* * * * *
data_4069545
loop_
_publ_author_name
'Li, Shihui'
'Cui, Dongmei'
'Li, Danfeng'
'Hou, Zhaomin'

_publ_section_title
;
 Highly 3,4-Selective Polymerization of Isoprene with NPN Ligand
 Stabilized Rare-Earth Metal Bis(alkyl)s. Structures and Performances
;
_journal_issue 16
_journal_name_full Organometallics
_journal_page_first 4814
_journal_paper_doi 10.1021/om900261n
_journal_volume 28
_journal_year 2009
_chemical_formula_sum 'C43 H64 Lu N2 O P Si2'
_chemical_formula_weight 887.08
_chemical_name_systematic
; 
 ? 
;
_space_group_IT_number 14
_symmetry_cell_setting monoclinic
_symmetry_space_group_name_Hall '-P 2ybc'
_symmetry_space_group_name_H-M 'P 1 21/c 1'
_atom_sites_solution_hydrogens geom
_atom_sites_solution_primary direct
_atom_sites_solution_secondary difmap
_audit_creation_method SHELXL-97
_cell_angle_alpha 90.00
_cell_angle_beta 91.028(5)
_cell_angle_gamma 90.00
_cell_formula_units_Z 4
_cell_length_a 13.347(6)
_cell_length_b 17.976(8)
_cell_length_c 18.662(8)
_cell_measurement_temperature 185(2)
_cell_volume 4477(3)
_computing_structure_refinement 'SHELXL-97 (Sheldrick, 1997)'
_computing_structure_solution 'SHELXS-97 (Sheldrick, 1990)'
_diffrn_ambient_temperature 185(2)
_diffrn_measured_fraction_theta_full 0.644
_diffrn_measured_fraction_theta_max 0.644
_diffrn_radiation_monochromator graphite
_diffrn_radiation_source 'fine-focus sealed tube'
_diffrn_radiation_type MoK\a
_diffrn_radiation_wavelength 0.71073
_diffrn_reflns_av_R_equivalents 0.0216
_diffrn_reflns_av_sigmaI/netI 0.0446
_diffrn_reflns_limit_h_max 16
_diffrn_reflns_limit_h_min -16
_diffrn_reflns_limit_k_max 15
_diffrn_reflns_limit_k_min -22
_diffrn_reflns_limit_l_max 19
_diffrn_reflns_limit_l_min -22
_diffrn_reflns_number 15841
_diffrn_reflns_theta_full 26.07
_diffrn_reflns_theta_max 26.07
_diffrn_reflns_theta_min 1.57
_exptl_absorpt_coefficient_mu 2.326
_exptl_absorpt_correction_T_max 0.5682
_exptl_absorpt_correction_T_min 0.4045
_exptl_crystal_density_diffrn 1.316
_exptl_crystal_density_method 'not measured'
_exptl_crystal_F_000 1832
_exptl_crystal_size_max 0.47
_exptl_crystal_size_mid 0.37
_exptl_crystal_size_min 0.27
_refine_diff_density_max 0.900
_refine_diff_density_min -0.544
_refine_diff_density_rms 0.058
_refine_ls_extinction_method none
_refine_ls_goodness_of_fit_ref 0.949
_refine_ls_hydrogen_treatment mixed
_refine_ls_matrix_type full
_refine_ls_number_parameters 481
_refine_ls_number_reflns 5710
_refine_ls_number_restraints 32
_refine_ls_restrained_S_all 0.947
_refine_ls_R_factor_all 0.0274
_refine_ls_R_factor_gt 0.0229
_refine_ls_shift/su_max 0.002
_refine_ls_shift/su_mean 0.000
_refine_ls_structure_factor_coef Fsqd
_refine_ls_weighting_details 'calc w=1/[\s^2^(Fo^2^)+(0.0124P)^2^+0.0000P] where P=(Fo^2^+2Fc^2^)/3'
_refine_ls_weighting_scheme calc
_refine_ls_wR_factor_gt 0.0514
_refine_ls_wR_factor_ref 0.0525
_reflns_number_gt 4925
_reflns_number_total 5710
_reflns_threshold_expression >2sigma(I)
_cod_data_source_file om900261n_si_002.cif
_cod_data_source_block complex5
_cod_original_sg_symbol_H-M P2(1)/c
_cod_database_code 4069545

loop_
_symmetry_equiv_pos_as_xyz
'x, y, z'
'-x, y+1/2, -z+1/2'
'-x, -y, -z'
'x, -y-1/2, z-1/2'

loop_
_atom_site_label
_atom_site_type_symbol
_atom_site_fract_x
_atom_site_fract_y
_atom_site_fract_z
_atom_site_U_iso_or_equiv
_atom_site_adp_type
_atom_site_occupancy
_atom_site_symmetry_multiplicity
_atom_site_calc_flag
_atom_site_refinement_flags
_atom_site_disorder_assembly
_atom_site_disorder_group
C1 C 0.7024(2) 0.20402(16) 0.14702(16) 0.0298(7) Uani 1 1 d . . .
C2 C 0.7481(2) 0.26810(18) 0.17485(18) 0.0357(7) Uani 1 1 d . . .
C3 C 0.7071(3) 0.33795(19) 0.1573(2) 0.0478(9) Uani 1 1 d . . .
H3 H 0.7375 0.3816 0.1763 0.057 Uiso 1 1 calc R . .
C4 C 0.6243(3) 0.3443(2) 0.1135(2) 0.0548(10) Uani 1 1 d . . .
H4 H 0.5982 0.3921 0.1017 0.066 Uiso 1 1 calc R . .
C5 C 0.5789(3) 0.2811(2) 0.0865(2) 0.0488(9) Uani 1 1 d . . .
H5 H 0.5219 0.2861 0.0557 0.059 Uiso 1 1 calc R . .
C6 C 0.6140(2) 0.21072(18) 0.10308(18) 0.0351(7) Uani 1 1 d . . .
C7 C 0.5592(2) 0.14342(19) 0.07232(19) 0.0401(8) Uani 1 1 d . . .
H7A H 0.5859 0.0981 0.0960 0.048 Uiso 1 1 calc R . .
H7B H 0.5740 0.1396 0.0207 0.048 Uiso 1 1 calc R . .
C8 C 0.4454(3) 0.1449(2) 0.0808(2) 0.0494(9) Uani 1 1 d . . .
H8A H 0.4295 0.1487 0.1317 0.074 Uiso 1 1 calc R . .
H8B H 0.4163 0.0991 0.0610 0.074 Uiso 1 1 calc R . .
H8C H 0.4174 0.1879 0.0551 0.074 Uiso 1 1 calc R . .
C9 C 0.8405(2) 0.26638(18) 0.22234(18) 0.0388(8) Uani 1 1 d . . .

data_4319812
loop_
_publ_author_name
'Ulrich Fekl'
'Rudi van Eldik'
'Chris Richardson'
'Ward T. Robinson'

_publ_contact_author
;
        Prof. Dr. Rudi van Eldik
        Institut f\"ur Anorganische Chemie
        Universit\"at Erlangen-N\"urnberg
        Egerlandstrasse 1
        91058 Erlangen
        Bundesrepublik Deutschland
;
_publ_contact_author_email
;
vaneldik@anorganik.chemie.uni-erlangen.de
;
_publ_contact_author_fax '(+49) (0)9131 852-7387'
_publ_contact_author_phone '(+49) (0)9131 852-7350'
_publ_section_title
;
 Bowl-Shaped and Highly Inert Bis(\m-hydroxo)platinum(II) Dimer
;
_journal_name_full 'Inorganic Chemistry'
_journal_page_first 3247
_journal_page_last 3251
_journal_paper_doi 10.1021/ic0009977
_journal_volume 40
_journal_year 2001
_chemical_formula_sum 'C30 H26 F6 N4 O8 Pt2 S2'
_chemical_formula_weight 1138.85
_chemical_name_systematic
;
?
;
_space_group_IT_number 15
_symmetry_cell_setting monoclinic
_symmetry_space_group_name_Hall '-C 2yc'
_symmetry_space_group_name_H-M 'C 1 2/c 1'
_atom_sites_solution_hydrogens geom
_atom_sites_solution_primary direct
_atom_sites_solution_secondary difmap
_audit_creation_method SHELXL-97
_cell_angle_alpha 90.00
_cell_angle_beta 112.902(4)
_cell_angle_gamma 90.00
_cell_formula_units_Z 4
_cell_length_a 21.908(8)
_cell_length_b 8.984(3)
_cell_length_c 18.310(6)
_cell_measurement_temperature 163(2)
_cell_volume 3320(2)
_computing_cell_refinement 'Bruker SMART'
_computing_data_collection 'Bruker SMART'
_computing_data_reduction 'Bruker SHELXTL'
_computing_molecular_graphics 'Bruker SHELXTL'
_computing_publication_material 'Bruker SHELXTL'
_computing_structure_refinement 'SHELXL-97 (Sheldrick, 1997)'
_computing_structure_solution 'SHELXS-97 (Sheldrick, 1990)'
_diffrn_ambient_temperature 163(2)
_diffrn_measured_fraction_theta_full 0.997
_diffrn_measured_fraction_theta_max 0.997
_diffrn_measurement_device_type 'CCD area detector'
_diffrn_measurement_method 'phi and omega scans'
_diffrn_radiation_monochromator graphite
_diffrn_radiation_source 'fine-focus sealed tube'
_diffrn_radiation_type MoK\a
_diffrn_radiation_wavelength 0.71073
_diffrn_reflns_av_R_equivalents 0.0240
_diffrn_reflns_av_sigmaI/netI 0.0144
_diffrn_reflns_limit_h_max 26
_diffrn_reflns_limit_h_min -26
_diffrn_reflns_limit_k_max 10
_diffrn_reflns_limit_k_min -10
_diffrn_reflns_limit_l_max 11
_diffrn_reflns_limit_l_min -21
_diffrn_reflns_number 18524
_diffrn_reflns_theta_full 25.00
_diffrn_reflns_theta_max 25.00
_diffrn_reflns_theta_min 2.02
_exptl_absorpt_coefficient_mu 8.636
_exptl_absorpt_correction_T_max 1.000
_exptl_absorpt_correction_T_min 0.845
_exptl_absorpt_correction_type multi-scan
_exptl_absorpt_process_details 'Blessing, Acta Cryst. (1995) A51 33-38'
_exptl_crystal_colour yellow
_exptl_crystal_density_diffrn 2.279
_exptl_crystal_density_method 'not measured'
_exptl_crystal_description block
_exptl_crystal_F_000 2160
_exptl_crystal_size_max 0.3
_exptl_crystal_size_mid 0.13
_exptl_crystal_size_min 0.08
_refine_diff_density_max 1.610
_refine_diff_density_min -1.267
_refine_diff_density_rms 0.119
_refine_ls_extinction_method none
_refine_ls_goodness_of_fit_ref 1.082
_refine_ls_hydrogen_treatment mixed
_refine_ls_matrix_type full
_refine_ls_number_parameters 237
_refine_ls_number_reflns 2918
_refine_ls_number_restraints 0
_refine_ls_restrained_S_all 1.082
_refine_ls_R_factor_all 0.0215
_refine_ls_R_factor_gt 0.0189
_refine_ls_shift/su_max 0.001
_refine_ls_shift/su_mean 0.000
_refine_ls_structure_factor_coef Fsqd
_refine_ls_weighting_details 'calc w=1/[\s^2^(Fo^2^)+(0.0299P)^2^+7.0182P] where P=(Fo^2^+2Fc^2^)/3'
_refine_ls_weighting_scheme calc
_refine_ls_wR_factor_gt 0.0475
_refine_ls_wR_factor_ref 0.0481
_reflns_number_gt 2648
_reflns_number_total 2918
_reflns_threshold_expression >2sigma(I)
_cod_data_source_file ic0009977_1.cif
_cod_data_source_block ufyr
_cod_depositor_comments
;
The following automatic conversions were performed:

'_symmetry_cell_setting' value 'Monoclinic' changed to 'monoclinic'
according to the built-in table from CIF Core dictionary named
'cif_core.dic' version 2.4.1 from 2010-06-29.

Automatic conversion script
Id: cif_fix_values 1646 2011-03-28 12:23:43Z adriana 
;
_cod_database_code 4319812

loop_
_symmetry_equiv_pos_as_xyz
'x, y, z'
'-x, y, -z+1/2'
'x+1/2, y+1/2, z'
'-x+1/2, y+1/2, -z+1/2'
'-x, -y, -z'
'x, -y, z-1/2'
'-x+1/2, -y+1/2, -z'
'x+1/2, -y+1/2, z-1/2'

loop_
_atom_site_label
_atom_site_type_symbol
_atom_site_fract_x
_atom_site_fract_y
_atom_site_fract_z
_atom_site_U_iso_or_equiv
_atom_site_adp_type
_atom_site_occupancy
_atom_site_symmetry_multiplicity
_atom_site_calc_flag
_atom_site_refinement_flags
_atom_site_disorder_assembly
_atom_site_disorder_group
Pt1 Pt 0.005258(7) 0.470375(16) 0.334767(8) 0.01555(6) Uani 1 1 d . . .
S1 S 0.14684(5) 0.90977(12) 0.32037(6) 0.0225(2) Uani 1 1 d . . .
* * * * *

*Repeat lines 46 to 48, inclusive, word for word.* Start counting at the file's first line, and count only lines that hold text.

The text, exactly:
_diffrn_measured_fraction_theta_max 0.644
_diffrn_radiation_monochromator graphite
_diffrn_radiation_source 'fine-focus sealed tube'